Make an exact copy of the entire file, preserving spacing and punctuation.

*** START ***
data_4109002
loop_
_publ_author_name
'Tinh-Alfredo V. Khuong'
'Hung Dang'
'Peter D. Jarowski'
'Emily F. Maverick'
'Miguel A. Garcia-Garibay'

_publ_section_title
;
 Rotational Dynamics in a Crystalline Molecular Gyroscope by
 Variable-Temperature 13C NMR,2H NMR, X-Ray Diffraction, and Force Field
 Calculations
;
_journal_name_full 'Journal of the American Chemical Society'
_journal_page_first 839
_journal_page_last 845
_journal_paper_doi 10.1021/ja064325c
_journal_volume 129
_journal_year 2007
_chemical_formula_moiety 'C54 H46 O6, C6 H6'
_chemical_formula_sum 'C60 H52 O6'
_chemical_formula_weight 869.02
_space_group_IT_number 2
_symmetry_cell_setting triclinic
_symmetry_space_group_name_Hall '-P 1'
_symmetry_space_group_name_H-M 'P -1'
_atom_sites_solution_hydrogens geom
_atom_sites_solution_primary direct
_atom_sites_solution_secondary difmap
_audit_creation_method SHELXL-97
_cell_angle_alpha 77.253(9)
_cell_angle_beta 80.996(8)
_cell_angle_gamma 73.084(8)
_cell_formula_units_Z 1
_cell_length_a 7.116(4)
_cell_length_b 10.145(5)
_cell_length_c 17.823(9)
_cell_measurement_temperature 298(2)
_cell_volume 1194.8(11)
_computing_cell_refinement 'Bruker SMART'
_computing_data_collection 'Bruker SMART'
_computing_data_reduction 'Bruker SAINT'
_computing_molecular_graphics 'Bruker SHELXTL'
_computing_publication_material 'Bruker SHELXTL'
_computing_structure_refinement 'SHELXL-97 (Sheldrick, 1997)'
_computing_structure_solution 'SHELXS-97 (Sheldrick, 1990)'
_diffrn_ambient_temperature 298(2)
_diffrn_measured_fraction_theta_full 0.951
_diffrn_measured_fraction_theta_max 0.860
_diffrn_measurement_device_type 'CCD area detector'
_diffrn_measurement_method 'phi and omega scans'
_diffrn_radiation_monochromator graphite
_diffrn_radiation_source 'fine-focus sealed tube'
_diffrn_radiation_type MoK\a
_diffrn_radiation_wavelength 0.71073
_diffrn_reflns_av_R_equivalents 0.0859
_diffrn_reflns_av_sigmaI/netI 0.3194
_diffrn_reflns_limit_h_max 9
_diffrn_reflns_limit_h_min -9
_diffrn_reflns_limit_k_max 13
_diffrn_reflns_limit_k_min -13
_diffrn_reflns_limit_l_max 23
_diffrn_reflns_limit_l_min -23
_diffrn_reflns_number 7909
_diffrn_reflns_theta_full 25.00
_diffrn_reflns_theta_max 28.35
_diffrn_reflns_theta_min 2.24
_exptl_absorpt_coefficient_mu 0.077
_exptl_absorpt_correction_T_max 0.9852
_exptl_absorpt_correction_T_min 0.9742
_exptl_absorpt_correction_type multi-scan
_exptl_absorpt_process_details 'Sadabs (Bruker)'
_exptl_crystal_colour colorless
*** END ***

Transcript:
data_4109002
loop_
_publ_author_name
'Tinh-Alfredo V. Khuong'
'Hung Dang'
'Peter D. Jarowski'
'Emily F. Maverick'
'Miguel A. Garcia-Garibay'

_publ_section_title
;
 Rotational Dynamics in a Crystalline Molecular Gyroscope by
 Variable-Temperature 13C NMR,2H NMR, X-Ray Diffraction, and Force Field
 Calculations
;
_journal_name_full 'Journal of the American Chemical Society'
_journal_page_first 839
_journal_page_last 845
_journal_paper_doi 10.1021/ja064325c
_journal_volume 129
_journal_year 2007
_chemical_formula_moiety 'C54 H46 O6, C6 H6'
_chemical_formula_sum 'C60 H52 O6'
_chemical_formula_weight 869.02
_space_group_IT_number 2
_symmetry_cell_setting triclinic
_symmetry_space_group_name_Hall '-P 1'
_symmetry_space_group_name_H-M 'P -1'
_atom_sites_solution_hydrogens geom
_atom_sites_solution_primary direct
_atom_sites_solution_secondary difmap
_audit_creation_method SHELXL-97
_cell_angle_alpha 77.253(9)
_cell_angle_beta 80.996(8)
_cell_angle_gamma 73.084(8)
_cell_formula_units_Z 1
_cell_length_a 7.116(4)
_cell_length_b 10.145(5)
_cell_length_c 17.823(9)
_cell_measurement_temperature 298(2)
_cell_volume 1194.8(11)
_computing_cell_refinement 'Bruker SMART'
_computing_data_collection 'Bruker SMART'
_computing_data_reduction 'Bruker SAINT'
_computing_molecular_graphics 'Bruker SHELXTL'
_computing_publication_material 'Bruker SHELXTL'
_computing_structure_refinement 'SHELXL-97 (Sheldrick, 1997)'
_computing_structure_solution 'SHELXS-97 (Sheldrick, 1990)'
_diffrn_ambient_temperature 298(2)
_diffrn_measured_fraction_theta_full 0.951
_diffrn_measured_fraction_theta_max 0.860
_diffrn_measurement_device_type 'CCD area detector'
_diffrn_measurement_method 'phi and omega scans'
_diffrn_radiation_monochromator graphite
_diffrn_radiation_source 'fine-focus sealed tube'
_diffrn_radiation_type MoK\a
_diffrn_radiation_wavelength 0.71073
_diffrn_reflns_av_R_equivalents 0.0859
_diffrn_reflns_av_sigmaI/netI 0.3194
_diffrn_reflns_limit_h_max 9
_diffrn_reflns_limit_h_min -9
_diffrn_reflns_limit_k_max 13
_diffrn_reflns_limit_k_min -13
_diffrn_reflns_limit_l_max 23
_diffrn_reflns_limit_l_min -23
_diffrn_reflns_number 7909
_diffrn_reflns_theta_full 25.00
_diffrn_reflns_theta_max 28.35
_diffrn_reflns_theta_min 2.24
_exptl_absorpt_coefficient_mu 0.077
_exptl_absorpt_correction_T_max 0.9852
_exptl_absorpt_correction_T_min 0.9742
_exptl_absorpt_correction_type multi-scan
_exptl_absorpt_process_details 'Sadabs (Bruker)'
_exptl_crystal_colour colorless